Tax land at a different rate for holdings of thousands of non agricultural acres, tax it so high that there is some left for the bottom 99.9%. Tortoises drag their houses with them, so do homeless living out of cars with their kids.
David Zaber
David Zaber
Aug 28, 2012 03:00 PM
Privatization is the conversion of publically-owned resources or governmental services to private ownership and the public should be concerned about it. However,the efforts described in this article cannot have nothing to do with privatization since the land was already privately owned before they were purchased for wildlife.

In this case, the highest and best use of the land is being decided by the landowner, a right that has been given to many corporations and individuals.

As for the BLM, Forest Service and other federal agencies working for us as individuals, well, it just aint so. And while they are theoretically beholden to the public via elected officials, that accountability rarely catches up to the pace of logging, road-building, mining and other activities that are not what most of the public desires.

Finally, I have to wonder whether Mr. Caldwell understands the concept of a keystone species.
Jesse Tigner
Jesse Tigner
Aug 28, 2012 10:43 PM
Speaking as someone who lives in a rural and sparsely populated area at the interface of a very busy and heavily used – industry and recreation – chunk of public land, I absolutely agree that private landowners can make huge strides towards species conservation. Many of the private ranches where I live provide as good or better habitat than the available publics lands. So what if the landowners in question here are bazillionaires?
On another note, the bit about keystone species also caught my eye. However, I think it may be the author who is confused about the term. I must admit that I don’t know much about the example species listed, but I do know a little about the concept of a keystone species and I’m not sure any of the examples qualify. In short, a keystone is one that plays a huge role in a particular ecosystem, a comparatively much larger role than the other species of that system. Simply put, the keystone influences many other species and processes within a given ecosystem and without that particular keystone the system in question would be a fundamentally different one (ecologically speaking). By contrast, the loss of those other non-keystone species does little to alter the functionality of the system (again, ecologically speaking). The example species listed are cool, but not keystones – in plains / steppe systems prairie dogs are the keystone (in fact one of the classic examples as they provide burrows for larger mammals, food for a myriad of predators, and assist in fundamental nutrient cycling), not ferrets. And an amphibian in the desert?, definitely not a keystone – a desert without frogs is the norm most of the world over. An argument could be made for wolves and top-down controls on predator-prey relationships and the associated cascading effects, but that’s veering from the idea of a keystone and there’s a competing argument for bottom-up controls.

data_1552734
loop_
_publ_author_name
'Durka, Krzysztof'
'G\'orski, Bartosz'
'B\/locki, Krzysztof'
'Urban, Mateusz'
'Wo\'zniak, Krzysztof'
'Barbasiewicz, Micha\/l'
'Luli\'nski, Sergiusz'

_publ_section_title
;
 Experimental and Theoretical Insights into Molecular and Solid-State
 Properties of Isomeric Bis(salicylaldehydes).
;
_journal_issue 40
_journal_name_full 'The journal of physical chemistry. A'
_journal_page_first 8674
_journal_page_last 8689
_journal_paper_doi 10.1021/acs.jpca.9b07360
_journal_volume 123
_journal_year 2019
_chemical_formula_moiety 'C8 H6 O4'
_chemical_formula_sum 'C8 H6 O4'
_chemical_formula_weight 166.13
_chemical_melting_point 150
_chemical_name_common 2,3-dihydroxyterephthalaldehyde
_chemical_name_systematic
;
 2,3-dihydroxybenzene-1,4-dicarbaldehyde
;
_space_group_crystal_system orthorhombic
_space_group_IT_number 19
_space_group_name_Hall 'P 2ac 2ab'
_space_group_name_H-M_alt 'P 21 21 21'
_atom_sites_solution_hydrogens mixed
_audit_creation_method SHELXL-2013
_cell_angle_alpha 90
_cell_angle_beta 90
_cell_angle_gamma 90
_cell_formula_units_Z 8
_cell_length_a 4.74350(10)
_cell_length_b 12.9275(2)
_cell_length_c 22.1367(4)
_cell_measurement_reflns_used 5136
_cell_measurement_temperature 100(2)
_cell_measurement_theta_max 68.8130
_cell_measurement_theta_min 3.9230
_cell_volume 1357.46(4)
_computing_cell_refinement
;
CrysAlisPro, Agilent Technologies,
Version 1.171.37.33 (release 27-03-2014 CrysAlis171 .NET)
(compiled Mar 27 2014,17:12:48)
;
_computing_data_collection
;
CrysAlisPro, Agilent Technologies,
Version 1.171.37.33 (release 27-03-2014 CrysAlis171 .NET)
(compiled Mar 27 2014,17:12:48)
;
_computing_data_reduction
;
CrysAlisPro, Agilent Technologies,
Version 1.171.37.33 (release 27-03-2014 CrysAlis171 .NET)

Good article though. And a good point made.
A Thomas Vawter
A Thomas Vawter Subscriber
Aug 29, 2012 11:37 AM
Kudos to those enlightened owners of large areas of western lands who manage them for ecological values and biodiversity. But the fact that some such folks do so and that some private uses of land are compatible with ecological sustainability must not become an excuse for those who would privatize our hard-won public lands. I agree with an earlier commentor: the USFS, BLM, and NPS--and many state, local and regional agencies--work for me. I don't want their assets turned over to the fat-cats, no matter how enlightened and well-meaning those fat-cats happen to appear at the moment.
Neil LaRubbio
Neil LaRubbio Subscriber
Aug 29, 2012 01:32 PM
Thanks, Jesse, for pointing out the misuse of the label "keystone species". The blog has been corrected to say "endangered".